We have -- truly -- lost count of the number of times that we and others e said goodbye to Edward M. Kennedy as a prospective candidate in a presidential election. It is interesting, this phenomenon: Sen. Kennedy's political career has been characterized by 1)endless speculation -- worried or hopeful -- that he would run and 2)repeated removals of himself from the race and/or refusals to heed the desperate importunings of others that he run. Starting with the election of 1968, except for his campaign in 1980, this has been the case.

And yet, through most of the past two decades his has been the Democratic name to reckon with. He has been the perpetual possibility, the uncertain presence -- somewhere -- that could alter the whole game. Nobody is yet or ever will be a hundred percent certain that he will not, at any given moment, get into the fray -- even now. This is his political curse and his blessing. It is a blessing in that it provides him, should he ever want it, with an instant access to presidential politics and a guarantee of all but smothering press coverage that others would kill for. It is a curse in that it has fixed him in the public mind in a particular way, so that his every act is weighed against a potential candidacy and he is seen, eternally, as almost a fixed figure in a set political play. He is the Younger Brother -- still -- charged somehow with reclaiming and redeeming the family heritage that was abducted by tragedy.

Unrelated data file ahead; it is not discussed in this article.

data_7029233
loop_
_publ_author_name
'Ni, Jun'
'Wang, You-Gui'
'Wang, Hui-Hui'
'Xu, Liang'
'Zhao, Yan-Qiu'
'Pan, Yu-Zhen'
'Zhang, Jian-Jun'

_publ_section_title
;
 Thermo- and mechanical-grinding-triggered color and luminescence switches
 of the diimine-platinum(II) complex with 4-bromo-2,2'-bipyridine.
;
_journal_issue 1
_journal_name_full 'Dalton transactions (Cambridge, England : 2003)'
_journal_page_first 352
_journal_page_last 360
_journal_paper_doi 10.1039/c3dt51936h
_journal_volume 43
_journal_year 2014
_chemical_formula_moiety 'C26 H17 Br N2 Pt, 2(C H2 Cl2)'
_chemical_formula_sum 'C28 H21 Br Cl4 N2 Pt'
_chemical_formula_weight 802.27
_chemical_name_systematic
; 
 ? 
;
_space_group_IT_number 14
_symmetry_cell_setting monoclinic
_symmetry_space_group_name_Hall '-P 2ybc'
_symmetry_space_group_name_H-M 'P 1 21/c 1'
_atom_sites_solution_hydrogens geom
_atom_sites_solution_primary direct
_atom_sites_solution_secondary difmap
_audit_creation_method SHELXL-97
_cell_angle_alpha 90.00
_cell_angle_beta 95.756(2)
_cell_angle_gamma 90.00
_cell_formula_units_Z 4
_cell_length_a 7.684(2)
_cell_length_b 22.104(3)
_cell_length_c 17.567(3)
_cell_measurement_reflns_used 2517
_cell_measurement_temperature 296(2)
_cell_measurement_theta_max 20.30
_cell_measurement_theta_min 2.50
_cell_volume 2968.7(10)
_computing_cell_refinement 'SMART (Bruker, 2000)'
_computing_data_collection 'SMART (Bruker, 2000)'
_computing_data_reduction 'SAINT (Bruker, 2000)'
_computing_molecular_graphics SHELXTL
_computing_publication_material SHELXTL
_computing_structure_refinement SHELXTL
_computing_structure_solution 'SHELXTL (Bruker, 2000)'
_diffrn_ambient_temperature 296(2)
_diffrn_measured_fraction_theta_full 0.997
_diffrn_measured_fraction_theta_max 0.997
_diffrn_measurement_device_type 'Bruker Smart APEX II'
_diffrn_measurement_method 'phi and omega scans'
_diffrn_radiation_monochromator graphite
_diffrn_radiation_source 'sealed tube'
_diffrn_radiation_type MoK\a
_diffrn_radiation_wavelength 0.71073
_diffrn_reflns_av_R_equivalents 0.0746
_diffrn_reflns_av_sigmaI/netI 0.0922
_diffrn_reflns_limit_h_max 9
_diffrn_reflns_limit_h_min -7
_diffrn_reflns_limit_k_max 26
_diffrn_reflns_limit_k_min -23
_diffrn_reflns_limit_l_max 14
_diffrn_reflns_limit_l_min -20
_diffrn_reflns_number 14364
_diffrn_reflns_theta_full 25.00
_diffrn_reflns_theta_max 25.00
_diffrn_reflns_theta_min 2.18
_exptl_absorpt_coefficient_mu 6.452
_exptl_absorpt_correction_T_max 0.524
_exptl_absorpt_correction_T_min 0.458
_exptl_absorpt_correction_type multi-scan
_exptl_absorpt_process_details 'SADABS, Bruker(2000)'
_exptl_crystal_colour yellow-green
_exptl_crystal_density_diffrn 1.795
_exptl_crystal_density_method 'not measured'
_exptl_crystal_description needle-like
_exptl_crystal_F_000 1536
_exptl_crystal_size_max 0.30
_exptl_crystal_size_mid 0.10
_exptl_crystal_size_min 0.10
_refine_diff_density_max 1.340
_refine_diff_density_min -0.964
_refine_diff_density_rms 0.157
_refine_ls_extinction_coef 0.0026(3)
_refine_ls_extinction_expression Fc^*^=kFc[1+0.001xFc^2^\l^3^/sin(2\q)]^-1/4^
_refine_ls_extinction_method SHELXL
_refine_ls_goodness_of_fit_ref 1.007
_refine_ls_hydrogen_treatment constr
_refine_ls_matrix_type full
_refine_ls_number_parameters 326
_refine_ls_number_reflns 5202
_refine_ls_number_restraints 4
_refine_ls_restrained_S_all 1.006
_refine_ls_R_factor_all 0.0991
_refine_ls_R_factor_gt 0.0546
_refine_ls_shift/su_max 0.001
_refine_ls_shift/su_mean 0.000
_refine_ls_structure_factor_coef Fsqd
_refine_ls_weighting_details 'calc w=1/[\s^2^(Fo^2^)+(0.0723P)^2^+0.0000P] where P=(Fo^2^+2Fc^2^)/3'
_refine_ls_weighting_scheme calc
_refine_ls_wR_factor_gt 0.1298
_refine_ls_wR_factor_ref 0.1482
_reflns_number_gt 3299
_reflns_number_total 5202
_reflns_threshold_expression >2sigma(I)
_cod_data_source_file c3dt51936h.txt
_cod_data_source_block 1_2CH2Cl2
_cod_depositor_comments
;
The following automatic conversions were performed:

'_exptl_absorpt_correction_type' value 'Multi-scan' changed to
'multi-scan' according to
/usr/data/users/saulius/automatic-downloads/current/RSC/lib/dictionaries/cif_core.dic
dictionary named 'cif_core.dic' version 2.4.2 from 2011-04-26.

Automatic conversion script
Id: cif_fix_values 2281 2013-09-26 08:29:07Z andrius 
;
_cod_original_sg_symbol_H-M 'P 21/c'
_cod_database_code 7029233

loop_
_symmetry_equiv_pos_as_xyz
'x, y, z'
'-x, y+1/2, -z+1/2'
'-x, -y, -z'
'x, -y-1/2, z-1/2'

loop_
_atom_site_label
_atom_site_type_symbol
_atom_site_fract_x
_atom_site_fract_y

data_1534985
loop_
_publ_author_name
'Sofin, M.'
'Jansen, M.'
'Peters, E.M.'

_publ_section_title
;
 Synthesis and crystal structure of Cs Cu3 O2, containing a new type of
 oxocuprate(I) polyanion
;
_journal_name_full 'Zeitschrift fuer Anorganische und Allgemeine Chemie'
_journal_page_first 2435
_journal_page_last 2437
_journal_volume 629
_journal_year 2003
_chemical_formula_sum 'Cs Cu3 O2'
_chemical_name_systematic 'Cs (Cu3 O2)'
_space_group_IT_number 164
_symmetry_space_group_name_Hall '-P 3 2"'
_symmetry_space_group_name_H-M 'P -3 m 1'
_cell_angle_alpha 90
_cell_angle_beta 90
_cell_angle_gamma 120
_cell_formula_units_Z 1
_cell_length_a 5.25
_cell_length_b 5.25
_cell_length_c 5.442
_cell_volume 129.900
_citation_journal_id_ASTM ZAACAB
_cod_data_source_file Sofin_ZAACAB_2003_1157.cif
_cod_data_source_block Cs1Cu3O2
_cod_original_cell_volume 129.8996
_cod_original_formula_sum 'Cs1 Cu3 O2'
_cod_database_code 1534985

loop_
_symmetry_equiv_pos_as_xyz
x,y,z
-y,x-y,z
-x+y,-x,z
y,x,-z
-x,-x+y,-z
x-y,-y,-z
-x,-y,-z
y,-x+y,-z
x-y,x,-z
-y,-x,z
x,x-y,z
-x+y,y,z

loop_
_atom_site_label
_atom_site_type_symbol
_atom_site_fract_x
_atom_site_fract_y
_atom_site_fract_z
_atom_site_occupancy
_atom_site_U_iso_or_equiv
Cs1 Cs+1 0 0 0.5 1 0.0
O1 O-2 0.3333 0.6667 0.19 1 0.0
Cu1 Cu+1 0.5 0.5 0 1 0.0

It is always startling and somewhat confusing to read, as we have been in the past several days, that the stepping aside of Edward Kennedy will clear the way for younger contenders, for a new generation. This in itself is tribute to the sturdiness of the fixed public image that has done him so much career good and harm over the years. For Sen. Kennedy, at 53 much older than any of his brothers lived to be, retains the political persona of a young man -- a challenger, not an incumbent; a disturber of the settled political order; someone whose time is yet to come. He is, in cold fact, a contemporary of a large body of other political persons who have been around the national scene, as he has, for some 20 years. But he never seems quite of them. In an odd way, he is a man without a political generation, or at least a man apart from his own.

We have had our disagreements with Mr. Kennedy over the years on a number of subjects, but we also believe that he has been a unique and invaluable voice for much that is right in the Democratic Party and an insistent goad to much that is good in the Senate. We suspect we are not the only ones who believe that these interests will be served, not hindered, by the senator's latest decision and who hope that decision will have the beneficial and liberating effect he intends on his capacity to get things done in the Senate.